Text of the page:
A few things of note do happen.  Alan Scott is going by Sentinel at this point, but his costume has neither the classic Green Lantern symbol nor his later Starheart symbol.  I'm not sure if this was common or if it lasted for long, but it does stand out.  Also, his cape is drawn differently from the normal way during this time as the sides near his head are lower and less pronounced.  Felix Faust's costume design is a mix of his classic evil sorcerer outfit and something more akin to a dark fantasy horror movie.  Again, I am unsure if this look was common, but it is interesting and draws the reader's attention toward him.  Phantom Stranger's look is also different from his traditional outfit, which wouldn't bad but with both him and Doctor Occult in the same story, with this design it is hard to tell the two apart at a glance.  Reading the story doesn't make it difficult, but if someone were to just skim through without paying attention it might lead to confusion.  However, on retrospect, the differences in design may be something related to the plot.  Fate determines they are in a magical limbo where the others may not actually be.  These may be magical constructs that appear just similar enough to the real thing to be mistaken for them, but not actually any real representation thereof.  Or I could just be trying to win a No Prize by explaining something that really doesn't need to be.

Strega and Qabala both first appear here and may have shown up again later on, but the other characters seem to act as if they have been around for years.  Strega is obviously eye candy, but she also seems to be a chance for the artists to play around and have a little fun with the issue.

Overall this is actually a mostly strong issue for this very 90's series.  The plot and art both are pretty solid, with a few exceptions along the way.  When Jared turns the whole magical inquiry thing on its head and shatters the magical reality it takes a well-plotted (although obviously intended to be short) encounter and turns it into a chance to demonstrate just how much better the title character is and how much his angst and 90's extremism will benefit him.  As for the art goofs, I get that not adding style to Phantom Stranger's face is a good thing.  However, if nobody is familiar with who the Phantom Stranger is, how are they going to get this reference? Instead they are more likely to assume the artists got lazy or have a sloppy style for a few pages.  Otherwise, lines, colors and shading are all well done.  No, this comic isn't a shining jewel in a crown of DC greats, but it tries very hard to prove that Fate was something fans should consider as a legitimate 90's successor to the magical world of DC.  I'm not entirely certain it succeeded in its attempt, but this is still an issue worthy of being read if you are a fan of any of the characters that appear within.  It may not fill your day with excitement and thrills, but it's not an issue you'll want to discard mere moments after opening either.  As Professor Alan would say on his Quarter Bin Podcast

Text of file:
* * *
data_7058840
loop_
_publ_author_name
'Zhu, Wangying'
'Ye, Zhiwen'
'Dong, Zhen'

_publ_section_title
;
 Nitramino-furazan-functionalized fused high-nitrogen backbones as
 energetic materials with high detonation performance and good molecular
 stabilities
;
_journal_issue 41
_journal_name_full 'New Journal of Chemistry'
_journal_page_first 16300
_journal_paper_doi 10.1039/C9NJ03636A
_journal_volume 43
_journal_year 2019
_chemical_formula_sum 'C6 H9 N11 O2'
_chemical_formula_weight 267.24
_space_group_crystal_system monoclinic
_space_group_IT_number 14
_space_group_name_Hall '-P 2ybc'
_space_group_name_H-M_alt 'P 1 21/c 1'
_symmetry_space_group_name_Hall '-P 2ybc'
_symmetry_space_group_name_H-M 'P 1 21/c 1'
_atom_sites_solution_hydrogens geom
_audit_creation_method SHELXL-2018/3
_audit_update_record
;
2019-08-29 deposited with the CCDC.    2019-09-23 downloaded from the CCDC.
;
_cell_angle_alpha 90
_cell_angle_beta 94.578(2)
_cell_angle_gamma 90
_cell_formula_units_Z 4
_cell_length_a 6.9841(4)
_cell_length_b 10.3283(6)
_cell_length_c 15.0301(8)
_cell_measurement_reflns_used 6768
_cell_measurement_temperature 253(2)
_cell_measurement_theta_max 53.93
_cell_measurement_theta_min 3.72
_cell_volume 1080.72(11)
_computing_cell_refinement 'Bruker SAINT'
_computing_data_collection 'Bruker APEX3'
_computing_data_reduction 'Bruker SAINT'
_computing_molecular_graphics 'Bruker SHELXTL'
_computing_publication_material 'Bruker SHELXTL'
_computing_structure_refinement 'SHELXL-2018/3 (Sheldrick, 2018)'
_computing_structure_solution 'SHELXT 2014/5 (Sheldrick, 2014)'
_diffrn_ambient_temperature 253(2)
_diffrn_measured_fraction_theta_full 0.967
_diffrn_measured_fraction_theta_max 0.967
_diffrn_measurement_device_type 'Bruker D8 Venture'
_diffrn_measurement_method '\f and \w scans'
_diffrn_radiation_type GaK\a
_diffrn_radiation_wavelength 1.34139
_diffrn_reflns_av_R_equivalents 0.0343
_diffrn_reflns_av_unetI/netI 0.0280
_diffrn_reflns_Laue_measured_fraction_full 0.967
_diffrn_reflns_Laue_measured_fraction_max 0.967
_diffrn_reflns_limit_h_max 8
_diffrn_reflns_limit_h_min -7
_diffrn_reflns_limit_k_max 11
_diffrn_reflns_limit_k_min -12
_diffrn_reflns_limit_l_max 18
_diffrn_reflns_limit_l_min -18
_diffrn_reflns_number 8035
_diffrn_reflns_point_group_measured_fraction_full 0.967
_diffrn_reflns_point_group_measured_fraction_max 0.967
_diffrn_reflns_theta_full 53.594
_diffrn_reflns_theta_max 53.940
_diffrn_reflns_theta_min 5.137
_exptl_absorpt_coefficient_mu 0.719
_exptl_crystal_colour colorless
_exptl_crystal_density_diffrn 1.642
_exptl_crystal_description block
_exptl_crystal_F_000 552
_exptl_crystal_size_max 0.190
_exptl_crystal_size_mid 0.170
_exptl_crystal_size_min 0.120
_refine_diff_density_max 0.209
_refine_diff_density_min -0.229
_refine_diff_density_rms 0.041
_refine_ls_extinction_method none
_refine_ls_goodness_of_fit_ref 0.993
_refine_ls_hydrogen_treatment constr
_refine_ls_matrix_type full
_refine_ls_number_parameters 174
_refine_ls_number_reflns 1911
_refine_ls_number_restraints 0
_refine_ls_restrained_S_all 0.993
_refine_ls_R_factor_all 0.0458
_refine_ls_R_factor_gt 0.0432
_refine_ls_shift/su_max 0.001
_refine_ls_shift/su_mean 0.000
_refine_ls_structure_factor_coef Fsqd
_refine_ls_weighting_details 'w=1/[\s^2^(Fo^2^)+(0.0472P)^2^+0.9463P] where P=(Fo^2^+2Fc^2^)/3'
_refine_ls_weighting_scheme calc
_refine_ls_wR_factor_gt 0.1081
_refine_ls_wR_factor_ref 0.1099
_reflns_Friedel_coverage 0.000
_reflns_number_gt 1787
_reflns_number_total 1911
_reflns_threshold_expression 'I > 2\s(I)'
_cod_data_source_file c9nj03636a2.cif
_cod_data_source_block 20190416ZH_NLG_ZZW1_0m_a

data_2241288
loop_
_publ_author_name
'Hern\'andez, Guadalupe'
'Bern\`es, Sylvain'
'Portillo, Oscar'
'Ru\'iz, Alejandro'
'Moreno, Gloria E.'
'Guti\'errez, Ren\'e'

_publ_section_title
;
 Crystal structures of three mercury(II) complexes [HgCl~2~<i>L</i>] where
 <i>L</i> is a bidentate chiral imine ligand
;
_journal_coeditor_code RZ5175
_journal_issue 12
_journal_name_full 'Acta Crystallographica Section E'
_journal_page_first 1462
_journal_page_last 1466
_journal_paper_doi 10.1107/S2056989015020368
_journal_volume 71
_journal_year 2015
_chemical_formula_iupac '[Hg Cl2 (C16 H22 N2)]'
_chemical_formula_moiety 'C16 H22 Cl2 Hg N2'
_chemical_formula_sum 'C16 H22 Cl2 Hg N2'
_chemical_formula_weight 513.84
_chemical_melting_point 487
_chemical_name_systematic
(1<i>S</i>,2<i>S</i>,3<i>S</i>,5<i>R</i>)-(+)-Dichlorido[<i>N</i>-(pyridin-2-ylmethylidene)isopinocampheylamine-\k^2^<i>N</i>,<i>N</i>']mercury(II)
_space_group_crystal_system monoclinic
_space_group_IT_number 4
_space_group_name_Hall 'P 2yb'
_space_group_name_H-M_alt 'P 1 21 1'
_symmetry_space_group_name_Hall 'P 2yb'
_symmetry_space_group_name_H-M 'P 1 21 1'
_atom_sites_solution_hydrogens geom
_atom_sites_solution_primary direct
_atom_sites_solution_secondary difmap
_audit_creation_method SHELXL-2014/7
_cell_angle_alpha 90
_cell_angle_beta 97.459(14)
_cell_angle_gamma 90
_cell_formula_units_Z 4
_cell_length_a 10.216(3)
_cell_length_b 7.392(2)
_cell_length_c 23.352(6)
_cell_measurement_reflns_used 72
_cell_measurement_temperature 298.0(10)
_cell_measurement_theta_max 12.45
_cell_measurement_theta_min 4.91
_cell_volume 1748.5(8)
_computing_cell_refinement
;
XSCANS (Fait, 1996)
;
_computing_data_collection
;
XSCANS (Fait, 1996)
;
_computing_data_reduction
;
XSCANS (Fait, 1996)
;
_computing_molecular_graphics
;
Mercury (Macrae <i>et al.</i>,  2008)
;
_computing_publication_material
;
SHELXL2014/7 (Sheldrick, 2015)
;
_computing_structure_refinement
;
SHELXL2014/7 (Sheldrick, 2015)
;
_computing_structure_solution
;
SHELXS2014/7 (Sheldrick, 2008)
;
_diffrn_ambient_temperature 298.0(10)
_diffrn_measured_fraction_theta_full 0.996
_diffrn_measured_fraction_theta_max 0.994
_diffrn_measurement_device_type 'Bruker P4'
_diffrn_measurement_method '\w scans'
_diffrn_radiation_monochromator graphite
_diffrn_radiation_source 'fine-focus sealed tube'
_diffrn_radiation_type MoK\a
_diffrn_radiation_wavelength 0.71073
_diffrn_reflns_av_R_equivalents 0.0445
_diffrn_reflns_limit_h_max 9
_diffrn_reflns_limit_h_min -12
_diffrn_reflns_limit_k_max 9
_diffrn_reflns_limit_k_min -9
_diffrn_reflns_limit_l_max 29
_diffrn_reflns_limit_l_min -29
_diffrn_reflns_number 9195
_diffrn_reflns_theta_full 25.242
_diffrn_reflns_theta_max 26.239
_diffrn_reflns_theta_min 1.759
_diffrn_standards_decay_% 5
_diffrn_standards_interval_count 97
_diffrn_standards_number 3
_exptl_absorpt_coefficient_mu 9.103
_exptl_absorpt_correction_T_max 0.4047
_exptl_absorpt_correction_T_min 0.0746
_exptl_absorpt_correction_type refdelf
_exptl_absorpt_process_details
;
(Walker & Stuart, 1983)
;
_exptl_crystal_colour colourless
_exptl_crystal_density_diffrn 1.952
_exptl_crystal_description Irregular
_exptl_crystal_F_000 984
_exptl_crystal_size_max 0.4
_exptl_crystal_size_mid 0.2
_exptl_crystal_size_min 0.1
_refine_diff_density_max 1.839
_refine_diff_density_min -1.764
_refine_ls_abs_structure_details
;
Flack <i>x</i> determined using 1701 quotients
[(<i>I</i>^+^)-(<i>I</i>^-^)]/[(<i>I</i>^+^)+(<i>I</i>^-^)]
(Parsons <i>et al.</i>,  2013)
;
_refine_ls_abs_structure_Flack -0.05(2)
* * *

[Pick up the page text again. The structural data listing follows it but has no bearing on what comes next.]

, "Is it worth twenty-five cents?"  Certainly.  In other words, if you are interested, give it a shot.

After all, it could be you fate.

1 comment:

  1. Just started on this series after finding a bunch of it in the Half-Price Books cheap-o bins.

    I had only heard awful things about it thus far, glad to hear it may not be all that bad.

    Great review!